Prepared with a “map”:https://www.yumpu.com/en/document/read/3572560/free-town-map-rye of Rye, I set off to explore on foot. The centre of Rye is very compact and comparing it with the “model”:https://www.alamy.com/rye-july-2021-model-of-old-rye-in-the-rye-heritage-centre-in-rye-in-east-sussex-image435662280.html of Old Rye in the Heritage Centre, the street layout is unchanged.
I began in the car park by the Railway Station, a splendid brick building. The Hastings to Ashford Railway arrived in 1851. It survived plans for closure in the 1963 Beeching Report because of poor road connections. The signal box was built later and is resplendent in the cream and green livery of the Southern Railway.
Being a Thursday, part of the car park was taken up by Rye Market. This was busy but feedback from those that visited was that the stalls were the same as in any other market…
I turned onto Cinque Port Street, part of the one way traffic system through Rye, and lined with small shops. This was outside the line of the town wall and part of it can still be seen in the car park on the street.
The Old Waterworks building dated 1869 is on the corner of Cinque Port Street and Tower Street and is now a “micropub.”:https://www.ryewaterworks.co.uk/ Just beyond is one of the original brick built warehouses and now a “Webbes at the Fish Cafe.”:https://www.webbesrestaurants.co.uk/section.php/3/1/webbes_at_the_fish_caf_ . Behind it is a yard with the remains of stables and storehouses – it repays to explore down narrow alleyways!
Tower Street leads to Landgate, the only one of the medieval gateways to survive. The road drops down to a bridge over the railway. Through the gateway is Hilder’s Cliff, which really is built on a cliff and looks down across the Bowling green to Romney Marsh beyond. On the other side are attractive brick or clapperboard houses.
Hilder’s Cliff joins High Street, which is the main shopping street and the other half of the one way system. It is always busy with traffic and parked cars. Rather than walking down High Street, I turned left onto East Street and past the house where the artist Paul Nash lived.
Rye Town Hall on Market Street is an elegant Georgian building built in 1742 and now houses the Information centre.
The narrow Pump Street leads to Church Square with views down to Ypres Tower. A castle was built in 1249 to defend Rye against French raids. After harbour had silted up and Rye no longer on coast, the castle was bought by was bought by Jean de Ypres in 1430 and has been known as Ypres Tower ever since. Over the years it has been used as a prison, court hall, soup kitchen and mortuary. It is now a
“museum”:https://ryemuseum.co.uk/. A gateway leads to the Gun Garden, a ‘walkway’ beneath the tower with views across the marshes. There are examples of different cannons with piles of cannon balls.
St Mary’s Church, surrounded by its graveyard, is built on the highest part of the town, and is the only pre 1200 building to survive in Rye. It is a splendid building, reflecting the status and importance of Rye at the time.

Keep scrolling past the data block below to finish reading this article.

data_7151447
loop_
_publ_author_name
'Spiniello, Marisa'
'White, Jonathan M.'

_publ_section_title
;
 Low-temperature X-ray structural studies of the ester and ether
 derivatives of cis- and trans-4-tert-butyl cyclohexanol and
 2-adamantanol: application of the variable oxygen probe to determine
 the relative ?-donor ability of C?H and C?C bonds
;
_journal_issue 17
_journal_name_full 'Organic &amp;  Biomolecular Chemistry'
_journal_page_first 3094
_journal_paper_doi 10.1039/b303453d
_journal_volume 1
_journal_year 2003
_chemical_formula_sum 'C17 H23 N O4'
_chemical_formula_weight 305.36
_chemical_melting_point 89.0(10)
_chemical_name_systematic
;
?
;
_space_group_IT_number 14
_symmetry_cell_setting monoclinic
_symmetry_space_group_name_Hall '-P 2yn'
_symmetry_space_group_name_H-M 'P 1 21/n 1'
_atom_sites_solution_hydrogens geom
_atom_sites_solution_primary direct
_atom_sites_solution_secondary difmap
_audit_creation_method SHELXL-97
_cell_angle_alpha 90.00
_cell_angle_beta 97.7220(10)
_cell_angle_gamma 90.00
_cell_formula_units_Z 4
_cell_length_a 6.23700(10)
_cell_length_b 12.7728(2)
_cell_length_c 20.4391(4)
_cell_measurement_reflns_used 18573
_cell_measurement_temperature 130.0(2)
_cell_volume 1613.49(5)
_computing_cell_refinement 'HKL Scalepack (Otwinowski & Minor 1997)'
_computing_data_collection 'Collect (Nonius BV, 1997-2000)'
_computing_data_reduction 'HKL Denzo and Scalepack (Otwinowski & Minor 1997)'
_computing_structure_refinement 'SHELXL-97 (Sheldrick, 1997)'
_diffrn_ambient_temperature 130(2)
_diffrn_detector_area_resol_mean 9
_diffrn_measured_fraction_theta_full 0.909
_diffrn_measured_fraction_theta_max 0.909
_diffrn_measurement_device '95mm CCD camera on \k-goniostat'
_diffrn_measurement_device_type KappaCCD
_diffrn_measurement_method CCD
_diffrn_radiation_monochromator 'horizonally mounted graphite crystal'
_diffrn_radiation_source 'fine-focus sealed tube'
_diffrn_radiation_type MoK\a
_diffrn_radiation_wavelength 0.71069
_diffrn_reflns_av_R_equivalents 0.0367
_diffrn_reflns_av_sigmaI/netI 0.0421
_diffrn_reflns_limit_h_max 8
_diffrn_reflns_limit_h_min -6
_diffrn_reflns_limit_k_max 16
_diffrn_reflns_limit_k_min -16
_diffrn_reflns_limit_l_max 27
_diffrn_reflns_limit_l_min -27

Streets around the church are cobbled and very narrow. “Lamb House”:https://www.nationaltrust.org.uk/lamb-house on West Street and now in the ownership of the National Trust, was built in 1722 by wealthy wine merchant and local politician, James Lamb. It was bought by the author Henry James in 1849 and he wrote many of his novels here. In 1919, it was bought by EF Benson and his ‘Mapp and Lucia’ novels featuring the seaside town of Tilling were closely based on Rye. The classic TV drama was filmed in Rye in 1985 using Lamb House and adjacent Lamb Cottage.
Leaving West Street, I turned down Mermaid Street which drops down to the Strand and was once the main street leading into the town from the harbour. With its cobblestones, this is one of the most photographed streets in Rye. It is lined with a mix of timber frame , clapper board and brick houses dating from the C15th. There has been an inn here since the mid C12th, although the present “Mermaid Inn”:https://www.mermaidinn.com/ ‘only’ dates from the start of the C15th. It was the haunt of smugglers and particularly the notorious Hawkhurst Gang. It has secret passages, priest’s hole and the reputation of being one of the most haunted buildings in South East England.
Strand Quay along the tidal River Brede, is lined by large brick and tarred wood warehouses. The best views of the river and the Strand are from the bridge on the A259 as it crosses the River. Beyond the main road is “Rye Windmill”:https://ryewindmill.co.uk/ , now a B&B.
The “Rye Heritage Centre”:https://www.ryeheritage.co.uk/ is in the Old Sail Loft on Strand Quay and has a very good “model”:http://www.alamy.com/rye-july-2021-model-of-old-rye-in-the-rye-heritage-centre-in-rye-in-east-sussex-image435662280.html of Old Rye.
By then, it was time to head back to the station car park….